May 19, 2015 - Author: Mike Griffiths

You may have heard that the PDU Category Structure is changing in December, but are you clear on what it changes from and to? This article illustrates those changes, contrasting the current structure to the new structure and discussing some of the implications.

Effective December 1, 2015, the allocation of PDUs that can be claimed in the categories of Education and Giving Back are changing. Previously, for people requiring 60 PDUs per renewal cycle, 45 could be from the Giving Back category that included things like volunteering at local PMI chapters, writing articles and working as a professional in project management. This limit is being cut from 45 to 25.


Clearly this is a big reduction in the number of PDUs available for Giving Back to the Profession. At a recent PMI Leadership event, I heard it summarized as: “In the most extreme case, people could be getting a lot of their PDUs from stacking chairs at local PMI events, which is in nobody’s best interest. The changes help ensure a better balance of education and giving back.” True enough, many people get the majority of their PDUs per cycle from the Giving Back category. I do not know any chair stackers, but there did seem to be some “soft” or easy PDU opportunities there.

Continuing with the Giving Back category, limits are being (re)introduced. In the future, only eight (down from 15) PDUS can be claimed for “Working as a professional in PM” and the remaining 17 coming from Volunteering and Creating Knowledge.


The current allowance of 15 PDUs for “Working as a professional in project management” includes activities such as talking to peers about project management topics. Cutting this back to eight will direct project managers to more proactive and deliberate sources for PDUs.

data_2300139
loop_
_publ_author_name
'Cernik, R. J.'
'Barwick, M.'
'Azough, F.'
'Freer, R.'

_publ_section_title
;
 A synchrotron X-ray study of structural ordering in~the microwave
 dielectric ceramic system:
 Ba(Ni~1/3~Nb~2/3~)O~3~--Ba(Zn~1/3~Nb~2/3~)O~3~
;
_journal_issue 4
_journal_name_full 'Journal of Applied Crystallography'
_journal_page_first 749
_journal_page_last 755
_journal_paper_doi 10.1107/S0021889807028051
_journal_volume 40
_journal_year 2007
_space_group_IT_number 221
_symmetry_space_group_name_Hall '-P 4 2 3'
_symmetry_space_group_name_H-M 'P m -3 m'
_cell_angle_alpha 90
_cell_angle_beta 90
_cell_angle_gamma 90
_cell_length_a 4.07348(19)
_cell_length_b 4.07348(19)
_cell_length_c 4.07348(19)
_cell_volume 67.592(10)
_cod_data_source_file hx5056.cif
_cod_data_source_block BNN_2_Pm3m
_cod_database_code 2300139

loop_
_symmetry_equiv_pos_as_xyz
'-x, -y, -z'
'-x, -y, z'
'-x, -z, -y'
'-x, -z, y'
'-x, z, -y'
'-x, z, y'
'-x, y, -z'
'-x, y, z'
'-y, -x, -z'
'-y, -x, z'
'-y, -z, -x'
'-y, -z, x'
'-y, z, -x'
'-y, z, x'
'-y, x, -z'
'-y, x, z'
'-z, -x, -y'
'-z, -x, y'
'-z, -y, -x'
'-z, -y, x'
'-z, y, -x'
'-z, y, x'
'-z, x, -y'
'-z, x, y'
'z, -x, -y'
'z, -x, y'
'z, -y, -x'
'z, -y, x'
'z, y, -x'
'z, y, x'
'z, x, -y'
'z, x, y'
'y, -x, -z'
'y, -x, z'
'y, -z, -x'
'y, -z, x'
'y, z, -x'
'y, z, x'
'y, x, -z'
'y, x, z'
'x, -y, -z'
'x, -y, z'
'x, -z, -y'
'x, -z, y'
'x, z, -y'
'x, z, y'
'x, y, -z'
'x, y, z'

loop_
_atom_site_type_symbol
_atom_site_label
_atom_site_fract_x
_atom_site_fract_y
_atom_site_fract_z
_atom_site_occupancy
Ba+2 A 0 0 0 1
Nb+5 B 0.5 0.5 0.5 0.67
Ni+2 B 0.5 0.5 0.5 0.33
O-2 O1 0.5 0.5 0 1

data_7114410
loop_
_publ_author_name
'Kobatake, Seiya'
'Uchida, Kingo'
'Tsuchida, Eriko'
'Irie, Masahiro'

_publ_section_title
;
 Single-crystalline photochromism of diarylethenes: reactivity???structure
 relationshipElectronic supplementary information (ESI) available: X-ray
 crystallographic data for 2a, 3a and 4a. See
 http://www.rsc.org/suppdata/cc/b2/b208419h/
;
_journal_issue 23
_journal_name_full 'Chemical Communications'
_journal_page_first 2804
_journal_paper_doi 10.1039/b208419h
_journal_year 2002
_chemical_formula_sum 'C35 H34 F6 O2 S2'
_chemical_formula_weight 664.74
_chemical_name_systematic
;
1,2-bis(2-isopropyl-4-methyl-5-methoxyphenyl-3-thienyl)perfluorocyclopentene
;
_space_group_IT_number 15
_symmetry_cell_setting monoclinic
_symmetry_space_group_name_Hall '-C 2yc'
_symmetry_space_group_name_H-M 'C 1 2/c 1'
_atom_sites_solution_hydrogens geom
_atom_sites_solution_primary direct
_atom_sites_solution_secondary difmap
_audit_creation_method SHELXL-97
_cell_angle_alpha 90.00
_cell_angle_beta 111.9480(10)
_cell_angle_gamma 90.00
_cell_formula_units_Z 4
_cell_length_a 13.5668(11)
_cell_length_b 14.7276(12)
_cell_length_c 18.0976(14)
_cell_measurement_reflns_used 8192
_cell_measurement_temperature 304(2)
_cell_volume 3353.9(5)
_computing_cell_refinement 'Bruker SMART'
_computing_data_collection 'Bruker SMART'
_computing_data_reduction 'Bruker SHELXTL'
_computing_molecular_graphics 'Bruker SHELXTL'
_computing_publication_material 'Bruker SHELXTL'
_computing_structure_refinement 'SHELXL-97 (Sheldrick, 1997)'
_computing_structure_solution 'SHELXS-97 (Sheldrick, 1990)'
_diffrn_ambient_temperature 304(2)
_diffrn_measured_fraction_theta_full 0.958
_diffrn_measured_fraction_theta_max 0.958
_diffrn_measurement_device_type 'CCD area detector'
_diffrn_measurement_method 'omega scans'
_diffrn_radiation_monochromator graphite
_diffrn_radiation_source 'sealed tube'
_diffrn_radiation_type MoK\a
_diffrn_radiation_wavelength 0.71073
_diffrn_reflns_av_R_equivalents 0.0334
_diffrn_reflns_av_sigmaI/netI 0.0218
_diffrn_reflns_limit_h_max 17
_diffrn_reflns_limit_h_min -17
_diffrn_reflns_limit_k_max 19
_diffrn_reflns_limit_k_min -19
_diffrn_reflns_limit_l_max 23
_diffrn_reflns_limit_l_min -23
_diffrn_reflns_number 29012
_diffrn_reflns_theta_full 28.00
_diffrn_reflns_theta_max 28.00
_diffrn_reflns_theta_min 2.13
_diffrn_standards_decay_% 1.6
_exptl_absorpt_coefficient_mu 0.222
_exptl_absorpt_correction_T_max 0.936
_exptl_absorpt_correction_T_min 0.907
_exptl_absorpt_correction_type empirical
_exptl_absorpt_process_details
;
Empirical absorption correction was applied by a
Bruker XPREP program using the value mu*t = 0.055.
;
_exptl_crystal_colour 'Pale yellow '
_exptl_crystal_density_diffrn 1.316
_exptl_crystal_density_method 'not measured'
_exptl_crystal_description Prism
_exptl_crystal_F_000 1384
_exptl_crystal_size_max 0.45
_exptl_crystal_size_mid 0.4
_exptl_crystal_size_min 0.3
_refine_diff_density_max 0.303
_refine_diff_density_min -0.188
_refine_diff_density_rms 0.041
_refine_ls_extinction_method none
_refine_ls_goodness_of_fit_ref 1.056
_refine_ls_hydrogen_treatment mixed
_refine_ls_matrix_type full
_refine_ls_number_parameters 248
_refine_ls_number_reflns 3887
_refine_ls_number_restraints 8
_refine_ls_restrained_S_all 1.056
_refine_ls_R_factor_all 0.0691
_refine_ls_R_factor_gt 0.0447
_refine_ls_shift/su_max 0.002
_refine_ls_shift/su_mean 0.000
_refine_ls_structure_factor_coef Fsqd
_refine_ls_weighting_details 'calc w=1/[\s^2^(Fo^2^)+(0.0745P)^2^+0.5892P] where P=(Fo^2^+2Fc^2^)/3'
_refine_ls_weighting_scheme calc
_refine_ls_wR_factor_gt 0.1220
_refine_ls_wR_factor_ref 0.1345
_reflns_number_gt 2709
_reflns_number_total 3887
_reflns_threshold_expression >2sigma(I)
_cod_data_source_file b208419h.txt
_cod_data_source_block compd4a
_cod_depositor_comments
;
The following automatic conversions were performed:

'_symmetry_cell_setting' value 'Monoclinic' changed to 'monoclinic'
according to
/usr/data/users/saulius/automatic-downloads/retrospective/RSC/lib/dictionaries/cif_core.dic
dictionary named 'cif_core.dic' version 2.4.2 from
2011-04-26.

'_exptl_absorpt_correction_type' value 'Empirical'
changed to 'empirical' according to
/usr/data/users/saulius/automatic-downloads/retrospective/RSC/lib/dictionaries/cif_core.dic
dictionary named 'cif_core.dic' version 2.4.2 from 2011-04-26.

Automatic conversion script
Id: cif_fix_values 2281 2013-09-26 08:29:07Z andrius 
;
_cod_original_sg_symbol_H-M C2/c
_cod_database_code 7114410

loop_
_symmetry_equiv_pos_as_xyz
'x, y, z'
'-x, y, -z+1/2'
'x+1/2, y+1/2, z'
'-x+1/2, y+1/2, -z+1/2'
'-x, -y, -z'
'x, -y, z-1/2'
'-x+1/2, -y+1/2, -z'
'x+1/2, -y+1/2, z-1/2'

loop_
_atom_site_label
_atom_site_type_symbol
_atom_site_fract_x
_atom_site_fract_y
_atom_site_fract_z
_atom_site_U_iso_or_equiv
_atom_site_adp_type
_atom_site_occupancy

If as you read this you are thinking “Stacking chairs? Talking to peers? I have been earning my PDUs all wrong from training courses and chapter meetings!”, you obviously missed my “Money for Nothing PDUs for Free” article, but you still have until December to get those PDUs recorded.

On the Education side, the 35 PDUs required (up from no maximum limit previously) now have sub-categories and counts to obtain. For instance, if you are collecting 60 PDUs in a three-year renewal cycle, then a minimum of eight PDUs must be from the Technical sub-category, at least eight from the Leadership sub-category and at least another eight from Strategic and Business Management.

These categories come from PMI’s Talent Triangle that is being referenced more these days to explain how companies need more than just technically competent PMs--they also need people skilled in leadership and strategic and business management.

The PMI Talent Triangle

The PMI Talent Triangle icon

The breakdown is shown below. Of the minimum 25 Education PDUs, eight PDUs must come from Technical, eight from Leadership and eight from Strategic and Business Management.


The remaining 11 PDUs can come from any of those topics; so 20 Technical, 10 Leadership and eight Strategic and Business would be okay, but 25 Technical, 15 Leadership and 7 Strategic and Business would not because it fails the “at least 8 from the Strategic and Business” sub-category requirement.

The impacts of these changes will likely be large and further reaching than we can imagine right now. Chapters will have to categorize their dinner meeting talks to indicate the PDU categories they cover and manage a balanced offering throughout the year. Education providers will have to do the same, cataloguing and advertising their PDU categories for each course. Likely new courses will be offered for people to “top-up” categories they might be low on.

It is also worth remembering that categories and sub-categories have been used before. The current scheme that focussed on Education and Giving Back was only introduced in March 2011, in part to simplify the complexity of the previous PDU structure that had 18 sub-categories.

I think the focus on the Talent Triangle is a good move for project managers in general. It helps move them into more strategic roles in organization and with that upward migration they will help bring a better appreciation for project management as a profession. However, that’s just my view; please share your thoughts on the new PDU structure below!

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